Joe Navarro, Sergeant with the San Diego Police Department
POV: How did community policing develop in San Diego? What is the city's approach?
Joe Navarro: We called it neighborhood policing. The model we used was to change from the top down, to flatten the structure and allow officers to do what they need to do, to make contacts, and have control over the destiny of their efforts, without bureaucracy. We got away from the multiple levels of bureaucracy, doing away with certain ranks. In the old system you had patrol lieutenants and administrative lieutenants. As a field officer, if you wanted assistance, you had to go through the administrative lieutenant of another division. One of the primary changes in the structure was taking that mid-management position, and putting lieutenants in charge of both field and personnel. We also wanted to get away from traditional beats, allowing more flexibility in terms of off hours, and the structure of deployments. If an officer worked the graveyard shift, but the problem he was working on occurred during the day, he'd have the opportunity to work day and deal with that problem.
The other component of that was holding meetings with every established community in an effort to define community boundaries. Originally you had a structure where beats were within divisions, and a community could be divided by two or three patrol divisions. What you ended up with was not necessarily good for that community. We held forums throughout the city, advertising them throughout the city, and we'd bring people in with a map to confirm or modify our beat structure based on the community's input. We ended up realigning the division lines to cover whole communities.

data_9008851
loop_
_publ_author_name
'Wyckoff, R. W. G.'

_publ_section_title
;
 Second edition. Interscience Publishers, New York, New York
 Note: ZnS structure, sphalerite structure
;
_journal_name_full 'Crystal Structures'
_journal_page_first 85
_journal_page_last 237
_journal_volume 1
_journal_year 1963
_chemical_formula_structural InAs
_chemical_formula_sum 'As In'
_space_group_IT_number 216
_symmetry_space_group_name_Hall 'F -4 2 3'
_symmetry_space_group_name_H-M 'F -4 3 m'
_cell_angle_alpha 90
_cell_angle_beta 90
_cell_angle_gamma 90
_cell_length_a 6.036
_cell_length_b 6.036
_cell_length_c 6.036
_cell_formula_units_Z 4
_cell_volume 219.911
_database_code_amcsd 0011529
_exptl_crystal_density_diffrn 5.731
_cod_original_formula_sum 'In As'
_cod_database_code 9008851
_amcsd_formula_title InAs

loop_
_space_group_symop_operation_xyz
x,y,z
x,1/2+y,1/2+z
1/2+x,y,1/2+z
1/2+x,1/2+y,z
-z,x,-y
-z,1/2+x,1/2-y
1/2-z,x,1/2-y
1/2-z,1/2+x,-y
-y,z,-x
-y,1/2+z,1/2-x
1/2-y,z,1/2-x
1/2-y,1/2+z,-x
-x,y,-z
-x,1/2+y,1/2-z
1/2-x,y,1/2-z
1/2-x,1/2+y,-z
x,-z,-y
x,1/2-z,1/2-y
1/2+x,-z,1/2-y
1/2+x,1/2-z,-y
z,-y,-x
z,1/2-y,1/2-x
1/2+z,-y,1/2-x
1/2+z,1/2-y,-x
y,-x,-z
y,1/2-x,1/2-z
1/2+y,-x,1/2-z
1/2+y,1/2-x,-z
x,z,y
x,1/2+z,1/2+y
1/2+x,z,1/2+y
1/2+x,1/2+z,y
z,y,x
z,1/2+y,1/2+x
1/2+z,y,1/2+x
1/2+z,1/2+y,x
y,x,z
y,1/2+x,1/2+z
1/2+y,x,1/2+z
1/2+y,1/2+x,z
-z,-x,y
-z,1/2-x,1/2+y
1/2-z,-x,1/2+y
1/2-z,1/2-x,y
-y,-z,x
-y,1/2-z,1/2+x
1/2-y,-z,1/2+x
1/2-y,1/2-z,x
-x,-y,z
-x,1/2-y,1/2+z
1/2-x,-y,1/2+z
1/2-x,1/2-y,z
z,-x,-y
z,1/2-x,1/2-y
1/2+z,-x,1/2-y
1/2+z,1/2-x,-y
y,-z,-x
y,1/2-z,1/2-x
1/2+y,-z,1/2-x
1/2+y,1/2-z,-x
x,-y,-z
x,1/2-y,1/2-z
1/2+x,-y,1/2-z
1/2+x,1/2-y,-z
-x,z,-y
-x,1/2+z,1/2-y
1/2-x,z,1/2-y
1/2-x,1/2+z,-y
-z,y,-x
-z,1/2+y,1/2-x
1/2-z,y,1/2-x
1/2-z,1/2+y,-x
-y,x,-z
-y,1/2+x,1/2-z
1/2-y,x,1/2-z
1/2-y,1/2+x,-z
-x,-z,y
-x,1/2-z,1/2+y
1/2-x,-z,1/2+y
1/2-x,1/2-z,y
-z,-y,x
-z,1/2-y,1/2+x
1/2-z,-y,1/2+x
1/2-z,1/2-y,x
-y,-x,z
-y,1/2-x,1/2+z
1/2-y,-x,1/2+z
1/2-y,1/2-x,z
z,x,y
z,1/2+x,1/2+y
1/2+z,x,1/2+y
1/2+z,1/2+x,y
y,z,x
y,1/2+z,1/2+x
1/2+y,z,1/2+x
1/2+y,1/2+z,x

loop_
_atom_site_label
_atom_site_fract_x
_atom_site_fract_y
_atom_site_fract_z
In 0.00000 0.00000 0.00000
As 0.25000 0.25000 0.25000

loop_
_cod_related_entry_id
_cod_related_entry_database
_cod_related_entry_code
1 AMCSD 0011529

Another component was to establish community groups, including neighborhood leaders, so that if they had an issue or concern, they could directly contact the lieutenants who were responsible for that area. The lieutenant would coordinate with supervisors to develop tactics or a response to whatever the concerns might be. Some of these were much more successful than others. In a lot of areas, we found homeowners, senior citizen's groups, and volunteers were eager to take part.
At that time we had high levels of violence, gang issues, and drug issues. But, for the most part, we found that the citizenry was not so concerned with crime as with disorder -- graffiti, vehicles parked in the streets and abandoned. For us it was an issue of community involvement, because we wanted people who lived there and had an interest in solving the problems to be involved. We also established relations with other city and government resources out there. These additional tools were outside law enforcement; things like code enforcement, tax abatement, several of those services that we brought under the law enforcement umbrella. We built a collaborative working relationship with resources outside of law enforcement.
POV: Much of that effort began in the 1990s. What changes has the police department made more recently?
Navarro: We still have a neighborhood policing division. Primarily what they do is provide training, and focus their efforts on community. We have a landlord-tenant program, in which we try to educate landlords as to what they can do to avoid future problems, what public resources are available to keep their properties and tenants safe.
There are really two theories of law enforcement: there's the academic end of community policing and there's the working end. Those don't really meet, much of the time. From our point of view, we aren't going to implement everything that the academic end suggests, but we recognize that there may be something else we can do to solve these problems.